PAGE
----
Author Topic: "Reformed Catholicism"??  (Read 880 times)

0 Members and 1 Guest are viewing this topic.

Offline Doubting Thomas

  • High Elder
  • ******
  • Posts: 883
  • Anglican (but not Episcopagan)
"Reformed Catholicism"??
« on: February 20, 2005, 09:20:35 PM »
I hope I'm not breaking any rules here, but there is really a site called "Reformed Catholicism" which seems like a misnomer to me.  However, the gist is that Reformers like Luther and Calvin were the true heirs of the Catholic faith (funny, i don't remember monergism being part of the ancient historical faith) citing (of course) similarities with Augustine and other (unnamed) church fathers.

http://www.reformedcatholicism.com/

What say ye?
"My Lord and My God!"--Doubting Thomas, AD 33

Offline Νεκτάριος

  • Protokentarchos
  • *********
  • Posts: 5,437
Re: "Reformed Catholicism"??
« Reply #1 on: February 20, 2005, 09:44:52 PM »
I have heard of this concept before.  Among certain protestant groups the "True Church" was corrupted by influx of people during the time of Saint Constantinos the Great and went into hiding at that time.  Luther, Calvin et al. were the people people who were member of the true church that brought it out into the open again.  That is how the line of thinking goes.  Based on zero reality, but a lot of people buy into it.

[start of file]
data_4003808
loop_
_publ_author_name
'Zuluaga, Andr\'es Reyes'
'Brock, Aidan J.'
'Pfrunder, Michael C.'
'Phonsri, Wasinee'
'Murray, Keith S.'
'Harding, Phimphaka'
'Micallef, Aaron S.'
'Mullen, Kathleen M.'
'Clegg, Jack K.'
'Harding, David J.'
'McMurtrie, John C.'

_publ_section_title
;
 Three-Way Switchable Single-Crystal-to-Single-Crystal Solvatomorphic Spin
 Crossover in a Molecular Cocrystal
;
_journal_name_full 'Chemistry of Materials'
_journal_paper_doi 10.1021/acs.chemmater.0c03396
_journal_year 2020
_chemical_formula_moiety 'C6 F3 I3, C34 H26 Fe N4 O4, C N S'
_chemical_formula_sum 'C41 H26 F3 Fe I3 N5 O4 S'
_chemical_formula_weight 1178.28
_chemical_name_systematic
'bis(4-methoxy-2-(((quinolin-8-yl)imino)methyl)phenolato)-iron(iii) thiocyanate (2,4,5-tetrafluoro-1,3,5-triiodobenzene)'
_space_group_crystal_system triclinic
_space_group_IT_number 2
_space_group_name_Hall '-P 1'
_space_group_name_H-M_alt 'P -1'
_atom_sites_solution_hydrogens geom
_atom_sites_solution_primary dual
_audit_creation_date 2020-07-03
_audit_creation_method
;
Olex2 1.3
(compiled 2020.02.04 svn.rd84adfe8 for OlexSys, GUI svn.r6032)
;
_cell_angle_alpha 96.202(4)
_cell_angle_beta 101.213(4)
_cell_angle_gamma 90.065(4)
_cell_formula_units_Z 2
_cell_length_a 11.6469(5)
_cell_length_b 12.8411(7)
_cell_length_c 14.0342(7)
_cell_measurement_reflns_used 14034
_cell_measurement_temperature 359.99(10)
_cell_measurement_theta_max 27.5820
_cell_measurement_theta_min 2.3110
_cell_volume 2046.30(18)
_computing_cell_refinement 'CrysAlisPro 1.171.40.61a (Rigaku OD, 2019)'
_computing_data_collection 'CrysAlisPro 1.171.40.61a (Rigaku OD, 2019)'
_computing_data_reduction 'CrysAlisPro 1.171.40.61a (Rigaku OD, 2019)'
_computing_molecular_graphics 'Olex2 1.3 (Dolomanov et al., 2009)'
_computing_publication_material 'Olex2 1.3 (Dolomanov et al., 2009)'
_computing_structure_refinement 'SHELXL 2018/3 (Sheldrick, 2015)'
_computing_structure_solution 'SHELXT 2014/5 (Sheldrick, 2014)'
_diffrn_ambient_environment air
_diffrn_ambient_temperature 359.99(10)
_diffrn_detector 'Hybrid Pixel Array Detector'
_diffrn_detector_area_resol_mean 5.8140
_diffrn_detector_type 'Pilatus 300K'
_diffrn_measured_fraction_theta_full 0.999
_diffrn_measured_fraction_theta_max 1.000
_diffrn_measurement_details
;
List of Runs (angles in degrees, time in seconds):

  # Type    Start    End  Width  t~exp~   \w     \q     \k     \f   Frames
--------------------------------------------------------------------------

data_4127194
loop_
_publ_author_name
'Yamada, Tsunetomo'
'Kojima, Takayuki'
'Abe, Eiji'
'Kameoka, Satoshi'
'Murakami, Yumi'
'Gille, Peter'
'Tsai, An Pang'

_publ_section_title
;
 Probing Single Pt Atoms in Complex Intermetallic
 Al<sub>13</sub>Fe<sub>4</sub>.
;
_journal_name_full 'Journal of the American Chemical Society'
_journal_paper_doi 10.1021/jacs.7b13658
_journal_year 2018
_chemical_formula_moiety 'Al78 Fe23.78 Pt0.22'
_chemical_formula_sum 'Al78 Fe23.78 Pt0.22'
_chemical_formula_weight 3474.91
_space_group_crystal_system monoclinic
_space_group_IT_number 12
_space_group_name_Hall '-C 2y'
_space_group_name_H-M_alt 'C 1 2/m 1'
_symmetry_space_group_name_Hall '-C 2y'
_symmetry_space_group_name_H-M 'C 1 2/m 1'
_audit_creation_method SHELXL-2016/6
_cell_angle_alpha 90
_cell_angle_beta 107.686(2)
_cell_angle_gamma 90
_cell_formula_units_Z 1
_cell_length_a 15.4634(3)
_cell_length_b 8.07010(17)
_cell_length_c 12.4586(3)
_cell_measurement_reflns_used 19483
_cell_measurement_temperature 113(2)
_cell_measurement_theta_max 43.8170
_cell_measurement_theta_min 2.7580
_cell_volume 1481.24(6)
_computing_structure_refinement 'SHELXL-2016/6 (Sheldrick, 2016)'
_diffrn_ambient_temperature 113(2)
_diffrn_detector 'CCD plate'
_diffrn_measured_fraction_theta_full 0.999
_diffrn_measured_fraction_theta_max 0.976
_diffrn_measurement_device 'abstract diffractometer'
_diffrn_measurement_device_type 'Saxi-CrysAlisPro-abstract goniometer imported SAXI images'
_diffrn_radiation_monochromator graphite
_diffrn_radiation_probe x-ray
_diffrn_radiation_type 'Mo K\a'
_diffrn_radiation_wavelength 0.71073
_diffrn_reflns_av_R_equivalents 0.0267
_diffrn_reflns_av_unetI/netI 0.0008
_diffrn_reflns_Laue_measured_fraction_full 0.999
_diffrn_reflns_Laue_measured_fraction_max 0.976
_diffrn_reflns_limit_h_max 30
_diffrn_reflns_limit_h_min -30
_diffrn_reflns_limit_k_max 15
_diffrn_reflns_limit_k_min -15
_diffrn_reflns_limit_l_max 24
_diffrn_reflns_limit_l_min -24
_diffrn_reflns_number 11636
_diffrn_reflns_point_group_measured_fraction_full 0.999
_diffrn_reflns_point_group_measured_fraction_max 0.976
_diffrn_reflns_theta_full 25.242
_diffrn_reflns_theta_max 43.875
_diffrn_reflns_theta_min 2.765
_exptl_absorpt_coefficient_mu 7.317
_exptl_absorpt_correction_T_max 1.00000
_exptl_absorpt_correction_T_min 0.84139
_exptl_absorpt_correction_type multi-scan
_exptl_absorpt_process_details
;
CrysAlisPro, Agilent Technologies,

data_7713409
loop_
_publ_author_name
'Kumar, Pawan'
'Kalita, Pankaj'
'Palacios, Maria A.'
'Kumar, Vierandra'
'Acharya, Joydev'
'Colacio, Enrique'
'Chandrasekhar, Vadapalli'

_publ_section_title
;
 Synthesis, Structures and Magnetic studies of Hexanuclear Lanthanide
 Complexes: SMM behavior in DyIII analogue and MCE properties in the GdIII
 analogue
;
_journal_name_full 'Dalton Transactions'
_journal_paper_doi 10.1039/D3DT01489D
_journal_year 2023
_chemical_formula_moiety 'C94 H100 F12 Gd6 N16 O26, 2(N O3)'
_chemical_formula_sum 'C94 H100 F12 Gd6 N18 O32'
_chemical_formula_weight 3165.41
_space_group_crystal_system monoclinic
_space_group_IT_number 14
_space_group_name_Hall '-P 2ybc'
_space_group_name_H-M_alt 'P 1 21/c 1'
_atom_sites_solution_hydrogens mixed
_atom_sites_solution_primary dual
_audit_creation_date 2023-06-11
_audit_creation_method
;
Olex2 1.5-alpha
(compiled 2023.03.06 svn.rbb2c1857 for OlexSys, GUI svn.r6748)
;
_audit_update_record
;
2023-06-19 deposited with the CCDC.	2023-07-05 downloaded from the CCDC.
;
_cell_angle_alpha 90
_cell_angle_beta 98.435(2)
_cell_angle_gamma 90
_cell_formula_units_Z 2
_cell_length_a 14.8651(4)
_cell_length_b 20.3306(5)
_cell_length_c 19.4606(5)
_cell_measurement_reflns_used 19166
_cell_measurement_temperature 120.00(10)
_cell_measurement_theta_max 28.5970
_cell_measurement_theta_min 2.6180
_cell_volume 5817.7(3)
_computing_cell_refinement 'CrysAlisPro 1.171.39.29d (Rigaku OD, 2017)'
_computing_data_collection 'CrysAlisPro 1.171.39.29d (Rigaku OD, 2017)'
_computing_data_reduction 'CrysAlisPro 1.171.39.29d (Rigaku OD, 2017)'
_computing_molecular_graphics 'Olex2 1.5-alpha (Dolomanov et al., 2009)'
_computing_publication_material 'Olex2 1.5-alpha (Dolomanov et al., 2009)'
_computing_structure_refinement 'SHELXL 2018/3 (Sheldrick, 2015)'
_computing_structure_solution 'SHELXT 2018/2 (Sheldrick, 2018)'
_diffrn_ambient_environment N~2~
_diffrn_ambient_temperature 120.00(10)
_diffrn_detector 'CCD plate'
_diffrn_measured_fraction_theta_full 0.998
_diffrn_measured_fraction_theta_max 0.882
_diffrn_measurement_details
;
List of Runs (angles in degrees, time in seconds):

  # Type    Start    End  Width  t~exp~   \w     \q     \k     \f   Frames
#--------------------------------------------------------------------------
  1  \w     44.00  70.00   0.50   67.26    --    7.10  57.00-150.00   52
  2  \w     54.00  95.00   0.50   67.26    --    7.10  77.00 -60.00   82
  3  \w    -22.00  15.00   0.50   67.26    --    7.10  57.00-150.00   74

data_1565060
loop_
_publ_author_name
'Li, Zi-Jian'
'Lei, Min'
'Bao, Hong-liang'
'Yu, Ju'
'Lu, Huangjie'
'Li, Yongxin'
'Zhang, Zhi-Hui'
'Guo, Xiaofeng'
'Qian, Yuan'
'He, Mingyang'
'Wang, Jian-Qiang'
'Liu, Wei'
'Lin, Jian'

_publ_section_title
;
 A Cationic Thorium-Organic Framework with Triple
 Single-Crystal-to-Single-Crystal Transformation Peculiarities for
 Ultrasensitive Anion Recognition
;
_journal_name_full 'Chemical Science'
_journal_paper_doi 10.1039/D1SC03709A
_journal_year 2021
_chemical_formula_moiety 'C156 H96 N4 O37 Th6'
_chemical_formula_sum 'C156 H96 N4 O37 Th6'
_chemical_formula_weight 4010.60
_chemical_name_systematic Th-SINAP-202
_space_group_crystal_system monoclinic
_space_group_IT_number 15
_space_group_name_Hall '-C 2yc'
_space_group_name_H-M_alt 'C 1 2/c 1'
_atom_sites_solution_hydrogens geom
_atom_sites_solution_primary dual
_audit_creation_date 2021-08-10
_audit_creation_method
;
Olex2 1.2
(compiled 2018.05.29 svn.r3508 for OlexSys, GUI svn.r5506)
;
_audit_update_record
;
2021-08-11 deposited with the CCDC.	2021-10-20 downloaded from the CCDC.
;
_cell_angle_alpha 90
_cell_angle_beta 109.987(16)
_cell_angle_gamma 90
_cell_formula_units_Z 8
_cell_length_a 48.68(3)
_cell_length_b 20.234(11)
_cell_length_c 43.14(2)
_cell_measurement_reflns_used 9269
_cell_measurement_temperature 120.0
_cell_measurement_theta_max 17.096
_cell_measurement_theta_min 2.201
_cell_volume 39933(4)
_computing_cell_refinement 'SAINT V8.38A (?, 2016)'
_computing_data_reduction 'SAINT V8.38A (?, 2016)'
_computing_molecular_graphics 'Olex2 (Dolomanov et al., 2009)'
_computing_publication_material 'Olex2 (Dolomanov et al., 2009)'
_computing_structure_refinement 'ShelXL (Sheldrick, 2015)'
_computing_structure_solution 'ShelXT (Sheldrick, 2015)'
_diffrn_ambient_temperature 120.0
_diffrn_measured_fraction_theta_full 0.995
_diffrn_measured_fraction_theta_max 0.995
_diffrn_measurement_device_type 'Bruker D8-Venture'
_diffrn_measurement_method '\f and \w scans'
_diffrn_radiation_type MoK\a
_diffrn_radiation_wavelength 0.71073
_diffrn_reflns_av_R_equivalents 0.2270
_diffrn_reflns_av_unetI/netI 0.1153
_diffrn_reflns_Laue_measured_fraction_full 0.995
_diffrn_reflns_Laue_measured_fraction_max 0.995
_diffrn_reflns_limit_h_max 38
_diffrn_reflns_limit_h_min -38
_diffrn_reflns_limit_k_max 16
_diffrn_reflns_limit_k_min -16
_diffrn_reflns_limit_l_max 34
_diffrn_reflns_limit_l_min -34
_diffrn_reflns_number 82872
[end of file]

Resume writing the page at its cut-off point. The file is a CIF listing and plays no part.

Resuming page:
Offline Doubting Thomas

  • High Elder
  • ******
  • Posts: 883
  • Anglican (but not Episcopagan)
Re: "Reformed Catholicism"??
« Reply #2 on: February 20, 2005, 10:18:48 PM »
I guess since they can claim support from the Church Fathers (ie Augustine, or at least certain strands of Augustinian thought) and can claim to be observing the sacraments (since they believe in only two--baptism and Eucharist) they feel they can call themselves catholic. They are also fond of calling everyone who disagrees with them "Pelagian" or "semi-Pelagian" which supposedly connects thems with the Church that condemned these two ideas. (Although much of what they label "semi-Pelagianism" really seems to be nothing of the sort)
"My Lord and My God!"--Doubting Thomas, AD 33